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Impact Investing For Global Economic Growth - Gloria S. Nelund - TriLinc Global

67 WALL STREET, New York - January 10, 2012 - The Wall Street Transcript has just published its SRI Investing and Other Investing Strategies Report offering a timely review of the sector to serious investors and industry executives. This SRI Investing and Other Investing Strategies Report expert industry commentary through in-depth interviews with public company CEOs, Equity Analysts and Money Managers. The full issue is available by calling (212) 952-7433 or via The Wall Street Transcript Online.

Topics covered: Impact Investing Strategy - Limiting Market Risk - Quantitative Investing - Volatile Market

Companies include: Amazon (AMZN); Berkshire Hathaway (BRK-A); Ford (F); General Electric (GE) and many more.

In the following brief excerpt from the SRI Investing and Other Investing Strategies Report, interviewees discuss the outlook for the sector and for investors.

Gloria S. Nelund, Chairman and Chief Executive Officer of TriLinc Global, co-founded the company after spending her career as an executive in the international asset management industry. She brings to TriLinc more than 30 years of experience in executive management of financial institutions. Most recently, she served as CEO of the U.S. private wealth management division at Deutsche Bank, the world's fifth-largest financial institution. Before Deutsche Bank, Ms. Nelund spent 16 years as an Executive at Bank of America Corporation/Security Pacific Bank, most notably as President and CEO of BofA Capital Management, Inc., an investment management subsidiary. She also spent five years as Manager of worldwide sales and marketing of BofA Global Asset Management and three years as CEO of InterCash Capital Advisors, Inc., an investment management subsidiary of Security Pacific Bank. Ms. Nelund is an independent Trustee for RS Investments, a mutual fund complex. She currently sits on the board of several not-for-profit organizations and supports entrepreneurship research and education through the Massachusetts Institute of Technology, including as a Guest Lecturer.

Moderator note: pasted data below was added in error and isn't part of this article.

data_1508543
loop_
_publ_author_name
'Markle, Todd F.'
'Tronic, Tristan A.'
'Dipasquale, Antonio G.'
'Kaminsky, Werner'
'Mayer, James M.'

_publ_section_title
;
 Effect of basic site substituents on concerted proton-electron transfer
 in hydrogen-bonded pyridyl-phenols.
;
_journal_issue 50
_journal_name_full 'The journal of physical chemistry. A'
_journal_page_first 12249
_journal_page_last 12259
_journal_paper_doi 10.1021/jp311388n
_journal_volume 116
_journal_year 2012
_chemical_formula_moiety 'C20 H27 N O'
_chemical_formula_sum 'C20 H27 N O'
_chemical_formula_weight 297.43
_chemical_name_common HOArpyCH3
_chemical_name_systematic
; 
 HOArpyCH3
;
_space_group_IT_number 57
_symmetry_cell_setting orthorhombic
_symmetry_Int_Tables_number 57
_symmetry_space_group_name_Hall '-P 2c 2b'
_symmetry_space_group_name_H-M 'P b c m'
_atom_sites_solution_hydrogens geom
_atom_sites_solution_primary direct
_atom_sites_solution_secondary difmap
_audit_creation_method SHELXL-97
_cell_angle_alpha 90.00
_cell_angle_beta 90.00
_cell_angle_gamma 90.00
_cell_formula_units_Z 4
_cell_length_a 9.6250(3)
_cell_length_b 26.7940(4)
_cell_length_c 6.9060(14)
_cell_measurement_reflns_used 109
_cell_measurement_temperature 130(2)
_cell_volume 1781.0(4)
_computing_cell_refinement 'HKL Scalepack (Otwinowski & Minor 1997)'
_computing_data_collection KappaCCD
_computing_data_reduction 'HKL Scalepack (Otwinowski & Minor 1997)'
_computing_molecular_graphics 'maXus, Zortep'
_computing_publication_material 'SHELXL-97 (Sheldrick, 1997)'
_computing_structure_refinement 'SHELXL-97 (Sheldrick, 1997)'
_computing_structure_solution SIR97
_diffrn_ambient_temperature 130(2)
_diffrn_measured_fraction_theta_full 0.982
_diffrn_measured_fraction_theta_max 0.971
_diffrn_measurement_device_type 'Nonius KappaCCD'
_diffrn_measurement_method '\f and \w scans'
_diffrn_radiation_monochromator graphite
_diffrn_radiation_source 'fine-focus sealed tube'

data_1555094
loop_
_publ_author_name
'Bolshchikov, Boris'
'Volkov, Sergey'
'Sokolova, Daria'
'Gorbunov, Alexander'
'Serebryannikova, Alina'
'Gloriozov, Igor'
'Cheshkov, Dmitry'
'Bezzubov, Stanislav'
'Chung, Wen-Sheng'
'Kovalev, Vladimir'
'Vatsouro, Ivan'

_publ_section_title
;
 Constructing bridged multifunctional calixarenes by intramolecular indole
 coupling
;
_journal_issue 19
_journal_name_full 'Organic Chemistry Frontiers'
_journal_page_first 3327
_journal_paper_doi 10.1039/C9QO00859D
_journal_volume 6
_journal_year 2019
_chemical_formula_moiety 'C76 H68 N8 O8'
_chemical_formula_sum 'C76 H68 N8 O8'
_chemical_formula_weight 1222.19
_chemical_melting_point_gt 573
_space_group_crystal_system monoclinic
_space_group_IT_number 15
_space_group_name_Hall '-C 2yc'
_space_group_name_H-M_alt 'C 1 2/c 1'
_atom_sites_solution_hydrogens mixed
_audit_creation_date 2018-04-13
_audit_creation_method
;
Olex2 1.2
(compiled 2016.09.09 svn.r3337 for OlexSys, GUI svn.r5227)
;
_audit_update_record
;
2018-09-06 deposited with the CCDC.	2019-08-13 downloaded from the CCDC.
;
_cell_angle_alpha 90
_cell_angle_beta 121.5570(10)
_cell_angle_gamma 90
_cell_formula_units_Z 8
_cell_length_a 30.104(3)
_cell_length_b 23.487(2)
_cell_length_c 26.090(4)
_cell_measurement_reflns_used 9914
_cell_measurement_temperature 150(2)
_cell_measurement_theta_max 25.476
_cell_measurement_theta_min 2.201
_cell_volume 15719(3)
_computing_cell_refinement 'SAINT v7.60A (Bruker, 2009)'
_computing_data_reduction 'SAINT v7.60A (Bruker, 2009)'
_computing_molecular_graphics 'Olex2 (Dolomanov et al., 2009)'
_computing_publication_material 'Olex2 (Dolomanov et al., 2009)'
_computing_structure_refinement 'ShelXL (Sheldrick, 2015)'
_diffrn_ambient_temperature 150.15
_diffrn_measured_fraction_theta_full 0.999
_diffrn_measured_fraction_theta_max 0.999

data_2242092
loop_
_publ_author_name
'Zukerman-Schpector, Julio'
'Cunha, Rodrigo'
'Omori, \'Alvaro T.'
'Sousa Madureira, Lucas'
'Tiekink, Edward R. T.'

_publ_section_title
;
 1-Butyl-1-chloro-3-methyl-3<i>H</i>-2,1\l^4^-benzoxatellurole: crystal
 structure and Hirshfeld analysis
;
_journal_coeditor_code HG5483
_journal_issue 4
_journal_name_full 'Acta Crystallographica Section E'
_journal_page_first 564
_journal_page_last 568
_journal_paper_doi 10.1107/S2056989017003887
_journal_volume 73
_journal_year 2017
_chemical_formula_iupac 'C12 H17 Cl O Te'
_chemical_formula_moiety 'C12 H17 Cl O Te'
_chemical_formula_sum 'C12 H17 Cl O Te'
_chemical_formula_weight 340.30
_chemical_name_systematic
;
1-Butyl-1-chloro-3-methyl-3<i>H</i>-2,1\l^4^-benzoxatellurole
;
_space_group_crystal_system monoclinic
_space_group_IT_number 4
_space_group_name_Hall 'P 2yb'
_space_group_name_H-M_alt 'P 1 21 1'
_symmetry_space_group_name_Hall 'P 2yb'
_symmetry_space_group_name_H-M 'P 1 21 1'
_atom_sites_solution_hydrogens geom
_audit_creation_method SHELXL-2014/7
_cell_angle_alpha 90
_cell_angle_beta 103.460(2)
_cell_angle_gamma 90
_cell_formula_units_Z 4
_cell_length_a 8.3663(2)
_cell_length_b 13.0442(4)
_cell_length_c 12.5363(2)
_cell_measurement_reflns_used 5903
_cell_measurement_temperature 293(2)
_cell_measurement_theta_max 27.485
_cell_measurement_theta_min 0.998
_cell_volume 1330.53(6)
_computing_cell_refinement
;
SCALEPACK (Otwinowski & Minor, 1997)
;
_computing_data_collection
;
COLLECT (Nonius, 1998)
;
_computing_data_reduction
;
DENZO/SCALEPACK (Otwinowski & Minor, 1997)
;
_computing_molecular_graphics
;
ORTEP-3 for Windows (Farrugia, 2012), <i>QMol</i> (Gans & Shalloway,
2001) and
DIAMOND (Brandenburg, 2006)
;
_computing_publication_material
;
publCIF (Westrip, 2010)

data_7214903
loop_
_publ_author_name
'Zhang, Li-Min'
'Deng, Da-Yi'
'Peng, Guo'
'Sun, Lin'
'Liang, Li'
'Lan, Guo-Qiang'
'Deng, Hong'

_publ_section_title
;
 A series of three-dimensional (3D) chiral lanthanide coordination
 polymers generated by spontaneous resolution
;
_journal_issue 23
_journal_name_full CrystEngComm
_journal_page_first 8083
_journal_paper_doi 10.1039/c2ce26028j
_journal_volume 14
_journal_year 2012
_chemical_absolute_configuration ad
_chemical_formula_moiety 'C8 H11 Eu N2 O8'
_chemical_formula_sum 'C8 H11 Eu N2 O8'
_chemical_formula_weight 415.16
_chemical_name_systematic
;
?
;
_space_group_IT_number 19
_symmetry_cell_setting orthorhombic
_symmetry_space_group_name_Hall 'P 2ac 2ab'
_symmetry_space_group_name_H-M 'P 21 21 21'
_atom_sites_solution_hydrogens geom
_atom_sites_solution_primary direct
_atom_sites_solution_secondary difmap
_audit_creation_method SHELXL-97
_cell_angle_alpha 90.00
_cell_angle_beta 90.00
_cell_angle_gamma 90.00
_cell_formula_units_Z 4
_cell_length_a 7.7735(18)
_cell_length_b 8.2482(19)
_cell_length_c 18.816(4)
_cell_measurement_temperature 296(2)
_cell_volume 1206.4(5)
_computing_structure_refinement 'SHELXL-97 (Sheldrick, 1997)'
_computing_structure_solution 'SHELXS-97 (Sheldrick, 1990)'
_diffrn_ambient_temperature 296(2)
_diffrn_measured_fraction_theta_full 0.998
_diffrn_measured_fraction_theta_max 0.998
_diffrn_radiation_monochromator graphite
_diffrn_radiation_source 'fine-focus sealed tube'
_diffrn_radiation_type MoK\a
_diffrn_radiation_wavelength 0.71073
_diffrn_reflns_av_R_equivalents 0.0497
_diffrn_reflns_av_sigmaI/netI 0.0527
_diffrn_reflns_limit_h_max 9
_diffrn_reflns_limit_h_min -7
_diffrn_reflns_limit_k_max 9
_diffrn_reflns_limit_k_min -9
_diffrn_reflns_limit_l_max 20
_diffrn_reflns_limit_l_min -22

TWST: Would you give us some sample investments, some ideas of what you're looking at right now?

Ms. Nelund: One that we like to talk about is a shoe manufacturer in Ethiopia. Ethiopia is the second-most-populated country on the African continent, and they have one of the fastest-growing economic growth rates in the world. While we think of Ethiopia still as a poor country, it actually represents a strong growing economy. One of our subadvisers identified a shoe manufacturer that is one of the leading shoe manufacturers in Ethiopia. They make their shoes from 100% recycled materials. Their shoes now are starting to gain global attention, and they have the opportunity for broader distribution. In fact, they got an order through Amazon (AMZN) to do a shipment of shoes to Europe, but couldn't afford to finance that shipment.